Mother-of-three Lee Gothard is fighting to get the name of her uncle, Victor Stroud, who was killed in action in the Second World War, added to one of Marlborough’s war memorials.

Ideally, she said, she would like his name appended to the memorial by the New Road mini roundabout that lists the names of men from the town who were killed in both the world wars.

Lance Corporal Victor Stroud was living at Puthall Lodge just to the east of Marlborough on the A4 when he enlisted in the Coldstream Guards aged 19 at the onset of the war.

He was fighting with the 5th Battalion (2nd Company) in Nijmegen in the Netherlands as the Allied troops were beginning to regain control of Europe when he and a large number of his colleagues were killed in an air strike by German Luftwaffe bombers.

Mrs Gothard, who lives in Thatcham, has been to the Netherlands and found her uncle’s grave in the Jonterbos war cemetery at Nijmegen, recording that he died on October 29, 1944. “I have visited my uncle’s grave and it is in pristine condition,” said Mrs Gothard, adding her thanks to the Common-wealth War Graves Commission that maintains all the overseas cemeteries.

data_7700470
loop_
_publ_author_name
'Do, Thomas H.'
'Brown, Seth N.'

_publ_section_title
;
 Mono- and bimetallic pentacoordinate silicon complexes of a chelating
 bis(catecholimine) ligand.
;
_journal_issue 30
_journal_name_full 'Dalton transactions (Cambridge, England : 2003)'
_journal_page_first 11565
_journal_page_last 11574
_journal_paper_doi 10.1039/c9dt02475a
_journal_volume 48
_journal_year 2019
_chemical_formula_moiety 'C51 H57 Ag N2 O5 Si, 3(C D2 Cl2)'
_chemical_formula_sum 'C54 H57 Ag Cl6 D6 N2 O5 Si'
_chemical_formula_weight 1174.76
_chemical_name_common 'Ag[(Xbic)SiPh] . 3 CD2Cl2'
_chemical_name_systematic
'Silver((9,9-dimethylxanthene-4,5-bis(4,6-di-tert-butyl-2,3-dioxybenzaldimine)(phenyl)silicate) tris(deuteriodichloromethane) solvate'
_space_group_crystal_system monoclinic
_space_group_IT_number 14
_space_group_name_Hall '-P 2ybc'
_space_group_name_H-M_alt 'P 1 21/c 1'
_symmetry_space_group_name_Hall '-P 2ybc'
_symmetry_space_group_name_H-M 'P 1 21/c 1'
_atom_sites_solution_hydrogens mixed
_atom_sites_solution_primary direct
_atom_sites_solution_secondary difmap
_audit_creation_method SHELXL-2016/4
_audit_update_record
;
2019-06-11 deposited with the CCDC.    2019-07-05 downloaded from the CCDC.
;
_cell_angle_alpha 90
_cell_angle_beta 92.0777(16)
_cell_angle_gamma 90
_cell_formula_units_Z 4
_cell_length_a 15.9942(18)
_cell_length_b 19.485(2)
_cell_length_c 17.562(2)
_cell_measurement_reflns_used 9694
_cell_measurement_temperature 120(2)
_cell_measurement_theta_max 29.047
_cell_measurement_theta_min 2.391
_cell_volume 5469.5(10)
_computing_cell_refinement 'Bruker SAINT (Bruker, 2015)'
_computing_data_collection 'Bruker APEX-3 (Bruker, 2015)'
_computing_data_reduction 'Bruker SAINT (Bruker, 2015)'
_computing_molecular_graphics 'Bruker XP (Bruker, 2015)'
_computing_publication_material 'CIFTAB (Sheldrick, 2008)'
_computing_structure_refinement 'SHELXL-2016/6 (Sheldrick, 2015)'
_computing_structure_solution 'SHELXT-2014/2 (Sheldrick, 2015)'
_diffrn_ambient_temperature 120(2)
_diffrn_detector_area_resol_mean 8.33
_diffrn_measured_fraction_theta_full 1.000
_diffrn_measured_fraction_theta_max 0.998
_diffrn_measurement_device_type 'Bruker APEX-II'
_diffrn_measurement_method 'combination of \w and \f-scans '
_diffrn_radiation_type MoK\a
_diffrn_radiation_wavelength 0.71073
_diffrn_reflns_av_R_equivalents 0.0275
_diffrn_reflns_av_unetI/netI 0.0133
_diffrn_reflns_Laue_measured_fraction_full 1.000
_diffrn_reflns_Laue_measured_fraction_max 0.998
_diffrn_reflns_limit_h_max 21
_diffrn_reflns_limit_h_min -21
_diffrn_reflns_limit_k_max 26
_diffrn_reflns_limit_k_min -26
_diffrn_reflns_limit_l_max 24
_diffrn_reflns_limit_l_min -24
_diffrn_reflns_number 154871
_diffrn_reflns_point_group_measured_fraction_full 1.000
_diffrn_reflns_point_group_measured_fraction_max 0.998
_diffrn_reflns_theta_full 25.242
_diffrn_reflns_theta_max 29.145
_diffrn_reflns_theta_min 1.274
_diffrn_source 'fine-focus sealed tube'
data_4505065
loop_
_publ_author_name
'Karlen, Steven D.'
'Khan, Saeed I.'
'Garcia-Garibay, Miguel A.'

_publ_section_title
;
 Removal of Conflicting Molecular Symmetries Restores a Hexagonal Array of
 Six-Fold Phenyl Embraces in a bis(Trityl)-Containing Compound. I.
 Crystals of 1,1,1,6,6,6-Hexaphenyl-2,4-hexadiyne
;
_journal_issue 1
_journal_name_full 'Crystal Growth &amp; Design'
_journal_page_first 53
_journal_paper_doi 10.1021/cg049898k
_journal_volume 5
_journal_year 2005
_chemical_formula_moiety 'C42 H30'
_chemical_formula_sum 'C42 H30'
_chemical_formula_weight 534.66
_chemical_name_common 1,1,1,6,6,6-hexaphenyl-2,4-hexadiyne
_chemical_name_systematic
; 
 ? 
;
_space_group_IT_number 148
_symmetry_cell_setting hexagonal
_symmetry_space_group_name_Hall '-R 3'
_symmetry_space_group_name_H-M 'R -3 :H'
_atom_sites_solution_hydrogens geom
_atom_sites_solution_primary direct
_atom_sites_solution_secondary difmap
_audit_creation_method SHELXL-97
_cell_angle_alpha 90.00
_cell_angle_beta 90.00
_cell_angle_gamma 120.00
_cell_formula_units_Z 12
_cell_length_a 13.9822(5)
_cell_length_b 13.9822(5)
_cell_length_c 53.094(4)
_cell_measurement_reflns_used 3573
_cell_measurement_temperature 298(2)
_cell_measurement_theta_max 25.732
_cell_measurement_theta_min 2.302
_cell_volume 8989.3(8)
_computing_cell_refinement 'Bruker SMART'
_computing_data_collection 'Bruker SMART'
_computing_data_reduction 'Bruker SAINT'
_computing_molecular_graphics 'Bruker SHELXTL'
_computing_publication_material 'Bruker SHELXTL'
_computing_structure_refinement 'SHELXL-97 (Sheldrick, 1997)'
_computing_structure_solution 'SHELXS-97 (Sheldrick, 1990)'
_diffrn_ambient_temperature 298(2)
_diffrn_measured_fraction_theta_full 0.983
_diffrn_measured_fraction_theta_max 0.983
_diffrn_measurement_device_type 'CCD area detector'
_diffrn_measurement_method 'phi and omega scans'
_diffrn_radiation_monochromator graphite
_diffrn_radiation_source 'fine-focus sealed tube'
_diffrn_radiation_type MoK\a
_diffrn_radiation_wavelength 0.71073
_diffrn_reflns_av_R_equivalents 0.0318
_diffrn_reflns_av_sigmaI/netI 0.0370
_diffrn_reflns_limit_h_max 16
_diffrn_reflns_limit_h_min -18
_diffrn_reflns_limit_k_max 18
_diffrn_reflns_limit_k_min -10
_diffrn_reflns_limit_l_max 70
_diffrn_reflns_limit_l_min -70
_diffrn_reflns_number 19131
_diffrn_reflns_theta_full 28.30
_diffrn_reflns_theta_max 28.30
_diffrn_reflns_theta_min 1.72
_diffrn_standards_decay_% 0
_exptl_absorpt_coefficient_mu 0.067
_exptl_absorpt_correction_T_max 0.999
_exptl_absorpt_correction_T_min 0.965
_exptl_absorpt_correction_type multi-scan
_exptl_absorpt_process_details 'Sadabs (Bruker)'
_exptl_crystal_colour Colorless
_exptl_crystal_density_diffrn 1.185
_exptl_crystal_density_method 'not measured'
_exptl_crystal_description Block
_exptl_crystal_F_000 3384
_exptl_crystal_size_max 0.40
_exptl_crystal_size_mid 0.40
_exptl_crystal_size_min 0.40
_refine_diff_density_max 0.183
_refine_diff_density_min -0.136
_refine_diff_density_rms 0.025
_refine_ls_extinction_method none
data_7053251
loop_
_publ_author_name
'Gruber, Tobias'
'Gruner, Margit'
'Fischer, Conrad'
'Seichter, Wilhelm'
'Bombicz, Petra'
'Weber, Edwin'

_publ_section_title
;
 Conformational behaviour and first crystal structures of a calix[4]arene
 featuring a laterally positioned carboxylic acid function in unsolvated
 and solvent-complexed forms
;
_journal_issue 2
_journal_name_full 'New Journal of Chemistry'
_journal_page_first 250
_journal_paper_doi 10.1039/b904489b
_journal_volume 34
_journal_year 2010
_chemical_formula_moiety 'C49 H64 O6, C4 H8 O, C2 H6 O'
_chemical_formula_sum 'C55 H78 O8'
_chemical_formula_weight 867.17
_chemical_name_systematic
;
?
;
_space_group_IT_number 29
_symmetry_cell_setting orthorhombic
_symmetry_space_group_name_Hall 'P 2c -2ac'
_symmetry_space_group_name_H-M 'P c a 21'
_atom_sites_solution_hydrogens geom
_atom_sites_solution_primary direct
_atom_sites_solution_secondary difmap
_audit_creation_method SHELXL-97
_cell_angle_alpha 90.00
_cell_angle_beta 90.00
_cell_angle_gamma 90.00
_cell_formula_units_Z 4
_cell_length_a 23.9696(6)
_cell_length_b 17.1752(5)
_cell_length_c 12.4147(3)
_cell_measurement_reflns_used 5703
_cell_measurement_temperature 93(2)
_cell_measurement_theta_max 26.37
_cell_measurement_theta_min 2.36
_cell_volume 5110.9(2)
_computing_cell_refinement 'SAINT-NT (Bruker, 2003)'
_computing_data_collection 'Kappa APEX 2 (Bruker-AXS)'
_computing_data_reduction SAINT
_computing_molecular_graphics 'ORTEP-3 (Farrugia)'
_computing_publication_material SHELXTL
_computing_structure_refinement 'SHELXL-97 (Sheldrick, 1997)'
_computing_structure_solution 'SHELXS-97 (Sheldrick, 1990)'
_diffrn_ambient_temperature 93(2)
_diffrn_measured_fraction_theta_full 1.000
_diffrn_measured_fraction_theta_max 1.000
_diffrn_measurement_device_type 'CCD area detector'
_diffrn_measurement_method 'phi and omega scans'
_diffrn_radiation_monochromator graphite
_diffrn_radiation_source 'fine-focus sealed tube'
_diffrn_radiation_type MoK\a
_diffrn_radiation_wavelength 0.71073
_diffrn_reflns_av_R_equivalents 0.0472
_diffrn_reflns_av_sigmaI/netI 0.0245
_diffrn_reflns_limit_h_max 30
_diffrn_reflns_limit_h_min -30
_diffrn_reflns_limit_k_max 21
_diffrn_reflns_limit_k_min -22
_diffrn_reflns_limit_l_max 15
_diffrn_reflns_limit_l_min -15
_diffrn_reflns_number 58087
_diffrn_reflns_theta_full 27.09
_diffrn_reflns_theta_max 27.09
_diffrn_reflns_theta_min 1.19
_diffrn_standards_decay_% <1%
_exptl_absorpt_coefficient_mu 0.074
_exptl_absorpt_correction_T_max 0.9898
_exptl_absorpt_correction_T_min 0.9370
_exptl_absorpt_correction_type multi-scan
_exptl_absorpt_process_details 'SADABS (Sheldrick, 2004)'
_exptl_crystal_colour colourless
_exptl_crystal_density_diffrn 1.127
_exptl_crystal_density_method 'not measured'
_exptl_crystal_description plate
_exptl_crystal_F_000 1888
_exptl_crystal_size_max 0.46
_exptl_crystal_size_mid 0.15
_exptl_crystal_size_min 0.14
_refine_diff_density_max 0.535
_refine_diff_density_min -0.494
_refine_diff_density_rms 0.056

Victor Stroud was the brother of her late father Bill, who was born in a cottage next to the Red Lion pub in Axford and, as their father was a farm worker, the family travelled around the Marlborough area.

Mrs Gothard said: “I’ve been looking around the war memorials at Axford, Wootton Rivers, Cadley and at Burbage as well as making enquiries with Marlborough Town Council, but I can’t find his name so it seems the only monument to my Uncle Victor is the one at the Jonterbos war cemetery.”

At some stage Victor Stroud’s father lived and worked at Hatt Gate on the Wootton Rivers road and it is believed, said Mrs Gothard, that her uncle lived there too – although at the time he joined the Army his address was given as Puthall Lodge which is in the parish of Mildenhall.

However, having exhausted her search of the village war memorials, Mrs Gothard has asked Marlborough Town Council if his name can be added to the New Road memorial.

She said that as her uncle had made the ultimate sacrifice it was right and proper his name should be recorded on a war memorial where he lived as well as where he died.

“If his name is not on any of the village war memorials then this is where it should be,” said Mrs Gothard.

“His name has to go somewhere and if it is not done in my lifetime then it never will be done,” she said.

“I have been looking into this for the past 16 years since my dad passed away.”

Town councillors in Marlborough are currently considering the request from Mrs Gothard.